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Fears tennis stars may be unable to play because of haze caused by the bushfires 

Could smoke CANCEL Australian Open matches? Fears tennis stars may be unable to play because of haze caused by the bushfires

  • Smoke has descended on Melbourne as a result of the ongoing bushfires 
  • The Australian Open is now under threat due to the poor air quality in the city 
  • Health experts warned athletes exercising in polluted air could get very sick

There are growing fears that Australian Open matches could be cancelled as toxic bushfire smoke engulfs Melbourne.

Hazardous smoke swamped the city on Monday, just two weeks before the international tennis competition is set to kick off at Melbourne Park.

While some rain fell on affected fire areas, Melbourne itself was blanketed in a smoky haze, and the Environment Protection Authority officially described the air quality as ‘very poor’. 

The air quality index moved up to 210, which is a level considered ‘very unhealthy’. 

Melbourne skyline shrouded by thick smoke brought about by the bushfires in Eastern Victoria Bushfires in Australia

While Tennis Australia previously said cancelling or a delaying the event would be extremely unlikely, health experts said athletes exercising in polluted air could get extremely sick. 

Breathing in toxic fumes during intense exercise would be akin to getting viral bronchitis or being exposed to a lot of cigarettes.

Respiratory medicine expert for the Cancer Centre Professor Louis Irving asked how organisers would respond if a player had to stop mid-match because they couldn’t breath, WA Today reported.

‘The air quality can improve pretty quickly … so if I was having to make a decision about whether people play tennis in polluted air I would treat it like a very high temperature day. It’s better to be safe than sorry.’ 

He said some players also may not know they have ‘exercise-induced asthma’.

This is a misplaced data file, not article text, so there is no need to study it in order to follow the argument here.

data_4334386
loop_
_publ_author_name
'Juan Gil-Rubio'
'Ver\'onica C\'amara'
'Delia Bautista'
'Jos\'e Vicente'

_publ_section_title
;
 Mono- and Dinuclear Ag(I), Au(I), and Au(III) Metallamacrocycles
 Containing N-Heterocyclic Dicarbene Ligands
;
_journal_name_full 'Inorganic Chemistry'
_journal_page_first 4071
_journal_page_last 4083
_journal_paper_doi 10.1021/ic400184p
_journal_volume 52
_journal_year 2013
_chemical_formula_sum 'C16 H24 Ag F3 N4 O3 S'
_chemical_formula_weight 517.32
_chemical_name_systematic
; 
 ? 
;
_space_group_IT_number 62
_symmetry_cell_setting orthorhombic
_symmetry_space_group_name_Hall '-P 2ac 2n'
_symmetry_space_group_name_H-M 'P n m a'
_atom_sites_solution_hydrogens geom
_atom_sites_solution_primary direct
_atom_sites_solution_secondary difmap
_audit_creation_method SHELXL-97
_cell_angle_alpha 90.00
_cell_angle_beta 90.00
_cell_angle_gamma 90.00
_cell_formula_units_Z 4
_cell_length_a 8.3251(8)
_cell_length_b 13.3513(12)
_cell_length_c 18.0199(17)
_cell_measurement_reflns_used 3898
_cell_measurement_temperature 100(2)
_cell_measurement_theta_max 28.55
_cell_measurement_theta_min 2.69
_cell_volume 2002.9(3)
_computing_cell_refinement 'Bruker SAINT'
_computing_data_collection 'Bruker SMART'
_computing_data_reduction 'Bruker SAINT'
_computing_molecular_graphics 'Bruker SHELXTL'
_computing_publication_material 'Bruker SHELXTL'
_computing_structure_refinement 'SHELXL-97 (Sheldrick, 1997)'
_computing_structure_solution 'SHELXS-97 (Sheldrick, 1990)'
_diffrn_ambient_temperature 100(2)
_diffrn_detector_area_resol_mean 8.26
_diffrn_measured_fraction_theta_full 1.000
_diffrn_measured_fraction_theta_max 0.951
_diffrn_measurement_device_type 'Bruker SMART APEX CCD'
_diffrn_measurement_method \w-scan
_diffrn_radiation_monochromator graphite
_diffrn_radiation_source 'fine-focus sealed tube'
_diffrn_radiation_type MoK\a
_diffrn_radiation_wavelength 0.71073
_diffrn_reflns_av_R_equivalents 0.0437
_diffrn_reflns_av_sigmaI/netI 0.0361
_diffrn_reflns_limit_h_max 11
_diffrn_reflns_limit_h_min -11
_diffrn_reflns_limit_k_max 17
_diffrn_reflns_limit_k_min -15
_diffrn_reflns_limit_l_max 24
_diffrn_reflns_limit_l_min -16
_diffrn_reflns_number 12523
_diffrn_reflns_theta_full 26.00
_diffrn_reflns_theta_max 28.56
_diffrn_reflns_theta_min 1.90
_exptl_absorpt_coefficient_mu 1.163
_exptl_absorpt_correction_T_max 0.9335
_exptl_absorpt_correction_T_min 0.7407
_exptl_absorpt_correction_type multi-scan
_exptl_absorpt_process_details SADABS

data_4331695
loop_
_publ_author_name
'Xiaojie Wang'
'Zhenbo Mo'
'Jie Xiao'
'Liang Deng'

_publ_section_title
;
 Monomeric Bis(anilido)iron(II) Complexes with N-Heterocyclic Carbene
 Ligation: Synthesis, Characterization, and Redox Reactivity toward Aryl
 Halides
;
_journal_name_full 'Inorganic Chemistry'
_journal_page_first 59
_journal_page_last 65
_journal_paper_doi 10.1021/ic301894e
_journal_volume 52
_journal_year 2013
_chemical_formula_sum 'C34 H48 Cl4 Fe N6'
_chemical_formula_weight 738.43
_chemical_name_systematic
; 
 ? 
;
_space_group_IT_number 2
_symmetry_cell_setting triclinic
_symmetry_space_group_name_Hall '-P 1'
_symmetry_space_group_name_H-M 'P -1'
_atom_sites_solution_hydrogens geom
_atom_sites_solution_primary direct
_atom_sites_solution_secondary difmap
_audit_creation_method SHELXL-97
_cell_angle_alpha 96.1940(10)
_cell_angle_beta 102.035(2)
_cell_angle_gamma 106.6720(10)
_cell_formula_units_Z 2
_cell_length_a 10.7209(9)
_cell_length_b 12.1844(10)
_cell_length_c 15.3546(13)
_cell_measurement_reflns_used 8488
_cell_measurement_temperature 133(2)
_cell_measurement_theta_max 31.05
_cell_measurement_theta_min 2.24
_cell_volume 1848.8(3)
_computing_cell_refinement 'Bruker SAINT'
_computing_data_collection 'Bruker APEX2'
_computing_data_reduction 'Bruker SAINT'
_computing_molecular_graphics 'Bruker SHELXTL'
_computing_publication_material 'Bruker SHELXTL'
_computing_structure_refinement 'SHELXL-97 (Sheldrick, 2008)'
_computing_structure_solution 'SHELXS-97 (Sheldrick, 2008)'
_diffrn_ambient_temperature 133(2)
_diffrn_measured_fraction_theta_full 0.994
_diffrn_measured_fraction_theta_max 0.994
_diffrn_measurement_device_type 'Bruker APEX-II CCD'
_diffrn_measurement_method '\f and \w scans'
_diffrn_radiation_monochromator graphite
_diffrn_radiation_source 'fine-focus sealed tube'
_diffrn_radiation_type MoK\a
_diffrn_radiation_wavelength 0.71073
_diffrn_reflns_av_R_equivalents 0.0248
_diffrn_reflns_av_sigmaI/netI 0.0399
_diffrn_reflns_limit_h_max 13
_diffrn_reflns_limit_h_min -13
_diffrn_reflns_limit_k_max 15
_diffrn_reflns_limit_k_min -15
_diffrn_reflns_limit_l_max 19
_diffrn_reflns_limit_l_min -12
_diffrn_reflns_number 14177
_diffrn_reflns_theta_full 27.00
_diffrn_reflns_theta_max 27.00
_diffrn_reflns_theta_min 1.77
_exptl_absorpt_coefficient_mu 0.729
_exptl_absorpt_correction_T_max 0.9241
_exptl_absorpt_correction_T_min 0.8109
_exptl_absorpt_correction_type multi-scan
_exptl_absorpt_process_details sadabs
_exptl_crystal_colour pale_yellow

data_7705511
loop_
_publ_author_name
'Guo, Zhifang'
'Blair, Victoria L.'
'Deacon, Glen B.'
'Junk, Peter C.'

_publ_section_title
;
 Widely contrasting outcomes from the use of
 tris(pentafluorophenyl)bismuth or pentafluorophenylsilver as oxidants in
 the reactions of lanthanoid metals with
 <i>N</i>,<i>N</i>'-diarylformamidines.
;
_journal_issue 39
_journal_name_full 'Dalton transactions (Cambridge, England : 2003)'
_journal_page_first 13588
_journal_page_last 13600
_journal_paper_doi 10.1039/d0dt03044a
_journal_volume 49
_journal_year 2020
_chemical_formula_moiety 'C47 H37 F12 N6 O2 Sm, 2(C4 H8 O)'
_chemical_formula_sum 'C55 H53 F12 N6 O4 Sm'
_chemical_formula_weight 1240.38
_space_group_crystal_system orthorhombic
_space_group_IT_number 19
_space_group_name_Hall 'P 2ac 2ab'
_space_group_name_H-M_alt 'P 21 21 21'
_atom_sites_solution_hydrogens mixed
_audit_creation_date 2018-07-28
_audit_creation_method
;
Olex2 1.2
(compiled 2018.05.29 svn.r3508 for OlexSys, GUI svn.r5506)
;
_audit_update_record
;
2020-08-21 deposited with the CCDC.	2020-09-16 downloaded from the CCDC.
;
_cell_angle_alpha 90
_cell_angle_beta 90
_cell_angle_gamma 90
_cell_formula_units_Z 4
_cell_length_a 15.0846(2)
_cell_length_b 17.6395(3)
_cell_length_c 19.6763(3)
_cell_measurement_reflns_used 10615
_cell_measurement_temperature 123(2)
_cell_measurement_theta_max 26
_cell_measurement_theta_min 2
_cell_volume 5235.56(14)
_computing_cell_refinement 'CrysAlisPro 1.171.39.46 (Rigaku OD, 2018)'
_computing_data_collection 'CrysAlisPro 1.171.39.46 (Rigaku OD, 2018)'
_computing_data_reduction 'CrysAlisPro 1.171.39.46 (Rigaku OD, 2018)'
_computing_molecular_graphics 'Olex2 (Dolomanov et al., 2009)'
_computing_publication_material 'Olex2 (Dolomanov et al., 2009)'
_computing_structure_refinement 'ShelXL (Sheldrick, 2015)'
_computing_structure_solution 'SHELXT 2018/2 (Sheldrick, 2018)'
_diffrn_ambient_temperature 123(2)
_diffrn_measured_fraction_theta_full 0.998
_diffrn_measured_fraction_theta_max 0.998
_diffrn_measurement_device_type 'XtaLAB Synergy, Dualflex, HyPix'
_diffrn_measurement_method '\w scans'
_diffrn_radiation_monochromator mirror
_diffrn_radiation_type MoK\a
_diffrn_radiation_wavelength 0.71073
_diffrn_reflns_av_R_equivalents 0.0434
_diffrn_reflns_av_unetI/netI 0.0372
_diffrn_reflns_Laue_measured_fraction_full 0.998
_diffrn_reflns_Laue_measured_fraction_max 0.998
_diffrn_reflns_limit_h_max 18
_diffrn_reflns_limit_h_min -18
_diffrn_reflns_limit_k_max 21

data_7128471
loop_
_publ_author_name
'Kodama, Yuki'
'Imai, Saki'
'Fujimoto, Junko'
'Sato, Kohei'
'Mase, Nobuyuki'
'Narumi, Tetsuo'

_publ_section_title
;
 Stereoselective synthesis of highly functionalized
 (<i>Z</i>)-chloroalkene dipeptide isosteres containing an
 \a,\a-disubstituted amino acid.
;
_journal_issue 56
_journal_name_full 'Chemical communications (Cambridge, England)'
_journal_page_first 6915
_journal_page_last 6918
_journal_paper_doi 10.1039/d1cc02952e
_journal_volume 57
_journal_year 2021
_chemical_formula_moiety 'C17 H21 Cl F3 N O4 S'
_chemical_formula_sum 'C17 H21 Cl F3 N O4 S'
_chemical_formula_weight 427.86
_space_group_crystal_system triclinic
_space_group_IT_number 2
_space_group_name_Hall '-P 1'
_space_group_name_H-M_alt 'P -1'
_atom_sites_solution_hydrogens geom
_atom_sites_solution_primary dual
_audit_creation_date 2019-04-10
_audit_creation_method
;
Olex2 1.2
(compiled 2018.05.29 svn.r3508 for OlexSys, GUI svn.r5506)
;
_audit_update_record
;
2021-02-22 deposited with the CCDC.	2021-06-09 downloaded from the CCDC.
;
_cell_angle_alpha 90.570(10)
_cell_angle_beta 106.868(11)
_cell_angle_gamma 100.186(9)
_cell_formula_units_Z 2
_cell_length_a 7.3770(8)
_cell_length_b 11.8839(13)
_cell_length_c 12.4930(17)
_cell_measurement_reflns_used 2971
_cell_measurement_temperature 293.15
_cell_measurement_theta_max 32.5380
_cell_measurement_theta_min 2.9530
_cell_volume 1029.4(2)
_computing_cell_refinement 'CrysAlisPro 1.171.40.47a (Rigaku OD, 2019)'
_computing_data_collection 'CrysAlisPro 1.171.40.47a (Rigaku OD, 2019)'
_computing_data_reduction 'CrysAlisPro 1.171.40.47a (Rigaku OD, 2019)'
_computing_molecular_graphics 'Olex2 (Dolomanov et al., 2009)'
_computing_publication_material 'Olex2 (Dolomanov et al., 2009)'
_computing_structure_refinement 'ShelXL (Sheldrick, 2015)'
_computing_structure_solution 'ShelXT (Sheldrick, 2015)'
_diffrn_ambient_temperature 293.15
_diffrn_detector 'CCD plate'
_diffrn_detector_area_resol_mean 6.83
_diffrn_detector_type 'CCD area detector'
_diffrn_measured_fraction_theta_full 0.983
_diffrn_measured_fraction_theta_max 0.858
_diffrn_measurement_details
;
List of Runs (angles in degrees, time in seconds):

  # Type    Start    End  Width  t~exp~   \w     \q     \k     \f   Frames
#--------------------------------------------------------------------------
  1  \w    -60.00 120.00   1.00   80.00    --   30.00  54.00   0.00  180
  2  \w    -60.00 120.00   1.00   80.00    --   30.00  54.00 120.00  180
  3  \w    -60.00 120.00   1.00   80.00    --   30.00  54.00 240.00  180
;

‘Although all tennis players will be super fit it is possible some of them have reactive airways related to the fact they do a lot of exercise and they may or may not know it.’ 

General view of Melbourne Arena during the first round match between Andy Murray of Great Britain Roberto Bautista Agut of Spain during day one of the 2019 Australian Open

General view of Melbourne Arena during the first round match between Andy Murray of Great Britain Roberto Bautista Agut of Spain during day one of the 2019 Australian Open

Novak Djokovic has been among those who have expressed concerns about health hazards for the opening major of 2020, with the main draw beginning on January 20. 

Some lower-ranked players have already started arriving in Australia. 

Tennis Australia chief Craig Tiley said if there are dangerous levels of smoke around the courts and medical professionals think a match should be stopped, umpires will stop the game.

‘Assessing the likelihood of smoke-induced interruptions is a bit like how we treat heat and rain.

The first round match between Andy Murray of Great Britain Roberto Bautista Agut of Spain during day one of the 2019 Australian Open at Melbourne Park on January 14, 2019

The first round match between Andy Murray of Great Britain Roberto Bautista Agut of Spain during day one of the 2019 Australian Open at Melbourne Park on January 14, 2019

‘We have experts who analyse all available live data as specific to our sites as possible and consult regularly with tournament officials and, in the case of heat and smoke, medical experts.

‘We are working closely with medical personnel and local experts on site to ensure we have the best possible information available to make any decisions regarding whether play should be halted at any point.’ 

Tennis Australia official also said roofs over Rod Laver Arena, Melbourne Arena and Margaret Court Arena meant delaying matches would be highly unlikely. 

The site also has eight indoor practice courts which, while not set up for spectators, could theoretically take the number of protected courts used to 11 in a worst-case scenario.

Air quality is still poor in much of Victoria. 

A total of 14 fires are burning throughout the state. The number has been decreasing as existing fires merge. 



Read more at DailyMail.co.uk